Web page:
This is the second time that Labour under Mr. Brown has launched a "Tory toffs" campaign. Its previous attempt during a key bye-election last year when its activists in ridiculous "top hats" trailed the Tory candidate boomeranged. But, buoyed by a string of new polls showing that Tories are losing momentum, the party is hoping that it might just strike lucky this time.







Rape was put on the statute book as a criminal offence this year but it is still not widely regarded as a serious crime


A law permitting Shias to deny their wives sustenance if they refuse to obey their husbands' sexual demands was quietly passed


The already dire plight of women in Afghanistan risks deteriorating further as the U.S. and its allies take steps to turn around the war against the Taliban, according to a report by Human Rights Watch.

Eight years after the Taliban were ousted from power, rapists are often protected from prosecution, women can still be arrested for running away from home, and girls have far less access to schools than boys, the report says.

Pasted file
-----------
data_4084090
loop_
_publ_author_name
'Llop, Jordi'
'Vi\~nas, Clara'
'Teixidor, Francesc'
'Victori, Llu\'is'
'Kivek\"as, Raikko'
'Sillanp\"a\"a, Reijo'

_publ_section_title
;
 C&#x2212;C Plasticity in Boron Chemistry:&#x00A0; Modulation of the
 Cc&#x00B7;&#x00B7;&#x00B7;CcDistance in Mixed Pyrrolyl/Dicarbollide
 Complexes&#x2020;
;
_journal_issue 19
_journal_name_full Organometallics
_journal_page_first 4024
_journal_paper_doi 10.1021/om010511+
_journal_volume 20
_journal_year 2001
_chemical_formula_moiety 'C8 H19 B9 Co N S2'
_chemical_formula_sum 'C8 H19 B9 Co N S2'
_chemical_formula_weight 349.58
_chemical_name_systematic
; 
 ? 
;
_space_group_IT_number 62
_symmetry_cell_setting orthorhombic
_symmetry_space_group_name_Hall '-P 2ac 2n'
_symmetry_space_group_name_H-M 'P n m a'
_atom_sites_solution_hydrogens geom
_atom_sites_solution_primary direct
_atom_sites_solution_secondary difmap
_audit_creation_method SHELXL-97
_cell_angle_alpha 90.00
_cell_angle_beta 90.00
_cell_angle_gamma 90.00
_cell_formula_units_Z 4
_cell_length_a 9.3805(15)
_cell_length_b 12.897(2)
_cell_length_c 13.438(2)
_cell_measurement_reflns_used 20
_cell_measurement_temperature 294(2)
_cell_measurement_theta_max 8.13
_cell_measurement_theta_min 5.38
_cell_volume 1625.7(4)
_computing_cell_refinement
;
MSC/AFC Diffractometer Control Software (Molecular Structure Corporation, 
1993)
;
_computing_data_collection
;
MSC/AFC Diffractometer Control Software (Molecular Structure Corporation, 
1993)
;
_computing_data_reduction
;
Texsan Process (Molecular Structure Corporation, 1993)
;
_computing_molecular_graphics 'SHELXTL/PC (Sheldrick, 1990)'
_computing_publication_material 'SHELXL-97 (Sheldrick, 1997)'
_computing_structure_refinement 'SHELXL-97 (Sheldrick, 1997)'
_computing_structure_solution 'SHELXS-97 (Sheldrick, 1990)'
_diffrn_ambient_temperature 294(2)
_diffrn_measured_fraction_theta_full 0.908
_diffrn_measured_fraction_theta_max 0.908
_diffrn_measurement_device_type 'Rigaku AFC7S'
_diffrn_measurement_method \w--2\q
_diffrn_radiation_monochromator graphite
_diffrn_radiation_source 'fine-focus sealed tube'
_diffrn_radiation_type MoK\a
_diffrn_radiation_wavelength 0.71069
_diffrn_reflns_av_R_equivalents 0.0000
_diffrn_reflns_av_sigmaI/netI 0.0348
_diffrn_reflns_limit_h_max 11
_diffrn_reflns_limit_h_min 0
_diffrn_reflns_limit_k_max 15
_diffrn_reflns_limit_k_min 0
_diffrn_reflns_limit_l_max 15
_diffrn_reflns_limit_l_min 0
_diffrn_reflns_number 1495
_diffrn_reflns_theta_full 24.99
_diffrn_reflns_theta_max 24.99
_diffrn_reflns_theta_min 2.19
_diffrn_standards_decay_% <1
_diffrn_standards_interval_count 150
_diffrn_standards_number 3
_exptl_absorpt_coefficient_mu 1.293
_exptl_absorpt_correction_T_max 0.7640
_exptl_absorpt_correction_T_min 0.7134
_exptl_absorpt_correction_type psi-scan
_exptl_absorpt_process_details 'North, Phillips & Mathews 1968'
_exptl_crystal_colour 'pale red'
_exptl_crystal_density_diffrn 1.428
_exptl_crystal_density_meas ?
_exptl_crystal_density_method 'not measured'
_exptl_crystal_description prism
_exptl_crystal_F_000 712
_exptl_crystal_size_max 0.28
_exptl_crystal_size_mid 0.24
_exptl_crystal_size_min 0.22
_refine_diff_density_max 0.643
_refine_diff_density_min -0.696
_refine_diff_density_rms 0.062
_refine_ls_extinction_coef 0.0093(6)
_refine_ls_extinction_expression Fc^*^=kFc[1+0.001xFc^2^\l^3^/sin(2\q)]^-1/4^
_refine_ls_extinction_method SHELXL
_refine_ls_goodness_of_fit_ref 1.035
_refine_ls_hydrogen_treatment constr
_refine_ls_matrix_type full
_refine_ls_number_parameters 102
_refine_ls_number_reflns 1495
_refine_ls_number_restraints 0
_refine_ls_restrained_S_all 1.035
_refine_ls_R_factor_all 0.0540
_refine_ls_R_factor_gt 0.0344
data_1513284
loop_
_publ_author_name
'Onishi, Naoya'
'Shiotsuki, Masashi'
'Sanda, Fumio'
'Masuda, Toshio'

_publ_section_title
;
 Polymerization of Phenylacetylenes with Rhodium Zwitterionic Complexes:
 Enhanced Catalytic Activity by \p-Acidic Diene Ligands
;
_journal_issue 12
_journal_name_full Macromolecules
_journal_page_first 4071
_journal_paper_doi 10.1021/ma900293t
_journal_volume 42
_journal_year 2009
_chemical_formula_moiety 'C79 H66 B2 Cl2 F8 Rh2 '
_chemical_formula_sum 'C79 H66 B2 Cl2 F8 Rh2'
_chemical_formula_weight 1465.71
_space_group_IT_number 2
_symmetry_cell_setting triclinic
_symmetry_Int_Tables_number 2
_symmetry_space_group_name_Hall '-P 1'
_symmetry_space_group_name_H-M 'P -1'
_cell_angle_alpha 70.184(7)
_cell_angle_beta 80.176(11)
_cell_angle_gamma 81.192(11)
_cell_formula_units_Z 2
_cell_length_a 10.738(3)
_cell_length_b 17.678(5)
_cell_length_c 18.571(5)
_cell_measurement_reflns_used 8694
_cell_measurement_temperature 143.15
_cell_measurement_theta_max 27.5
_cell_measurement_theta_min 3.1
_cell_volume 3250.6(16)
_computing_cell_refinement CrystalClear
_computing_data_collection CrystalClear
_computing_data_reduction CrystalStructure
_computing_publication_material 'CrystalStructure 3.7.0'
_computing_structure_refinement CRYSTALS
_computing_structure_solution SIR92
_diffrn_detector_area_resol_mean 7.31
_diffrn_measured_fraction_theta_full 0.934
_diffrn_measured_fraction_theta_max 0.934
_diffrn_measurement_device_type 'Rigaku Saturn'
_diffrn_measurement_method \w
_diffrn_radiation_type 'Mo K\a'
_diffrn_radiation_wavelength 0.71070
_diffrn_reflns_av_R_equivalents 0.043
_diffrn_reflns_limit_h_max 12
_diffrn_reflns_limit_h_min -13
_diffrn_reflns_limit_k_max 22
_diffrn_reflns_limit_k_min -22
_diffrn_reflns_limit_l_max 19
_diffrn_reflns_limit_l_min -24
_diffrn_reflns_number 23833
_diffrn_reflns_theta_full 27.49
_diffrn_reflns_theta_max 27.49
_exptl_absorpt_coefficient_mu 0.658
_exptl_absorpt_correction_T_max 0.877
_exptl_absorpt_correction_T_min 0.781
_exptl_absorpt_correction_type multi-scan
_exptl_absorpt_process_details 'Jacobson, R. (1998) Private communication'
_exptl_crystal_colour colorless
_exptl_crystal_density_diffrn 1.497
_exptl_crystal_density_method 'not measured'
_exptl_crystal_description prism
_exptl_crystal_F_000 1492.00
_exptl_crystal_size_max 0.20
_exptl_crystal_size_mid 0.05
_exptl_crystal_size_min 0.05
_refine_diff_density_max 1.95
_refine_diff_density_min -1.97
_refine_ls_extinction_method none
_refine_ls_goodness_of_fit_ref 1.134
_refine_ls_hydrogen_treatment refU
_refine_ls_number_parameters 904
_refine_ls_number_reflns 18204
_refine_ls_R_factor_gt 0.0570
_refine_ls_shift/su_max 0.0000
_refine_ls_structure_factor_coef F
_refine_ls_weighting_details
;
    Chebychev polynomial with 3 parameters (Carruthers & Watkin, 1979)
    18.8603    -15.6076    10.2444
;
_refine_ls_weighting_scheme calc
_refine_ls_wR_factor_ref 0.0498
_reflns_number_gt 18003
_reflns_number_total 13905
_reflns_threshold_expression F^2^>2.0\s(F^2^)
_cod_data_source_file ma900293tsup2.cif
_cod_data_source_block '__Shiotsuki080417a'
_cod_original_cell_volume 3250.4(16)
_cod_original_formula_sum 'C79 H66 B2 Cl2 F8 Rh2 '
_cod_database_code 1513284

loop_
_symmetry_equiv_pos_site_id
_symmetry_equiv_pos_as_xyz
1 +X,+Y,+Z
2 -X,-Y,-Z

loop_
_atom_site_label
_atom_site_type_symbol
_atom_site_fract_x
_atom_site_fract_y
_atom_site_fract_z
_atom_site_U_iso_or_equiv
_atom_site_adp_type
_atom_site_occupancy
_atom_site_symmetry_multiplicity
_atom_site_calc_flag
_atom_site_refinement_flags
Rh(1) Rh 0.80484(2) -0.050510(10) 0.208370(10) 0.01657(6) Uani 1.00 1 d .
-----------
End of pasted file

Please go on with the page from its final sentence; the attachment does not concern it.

With the insurgency strengthening in the south and making inroads into the north, the few gains made for women's rights since the U.S.-led invasion of 2001 could be further eroded if Hamid Karzai's government and the international community push for peace talks with factions of the fundamentalist movement.


Among the examples of abuses against women collected by the organisation was the case of a woman who was gang raped by a group that included a powerful local militia commander.


Although she fought to have her rapists prosecuted, they were subsequently pardoned by Mr. Karzai. Later, her husband was assassinated.


Rape was put on the statute book as a criminal offence this year but it is still not widely regarded by the police or the courts as a serious crime, with the attackers often receiving greater legal protection than the victims. One survey found that 52 per cent of women had experience physical violence, while 17 per cent reported sexual violence.


"Police and judges see violence against women as legitimate, so they do not prosecute cases," said Soraya Sobhrang, a commissioner at the Afghanistan Independent Human Rights Commission.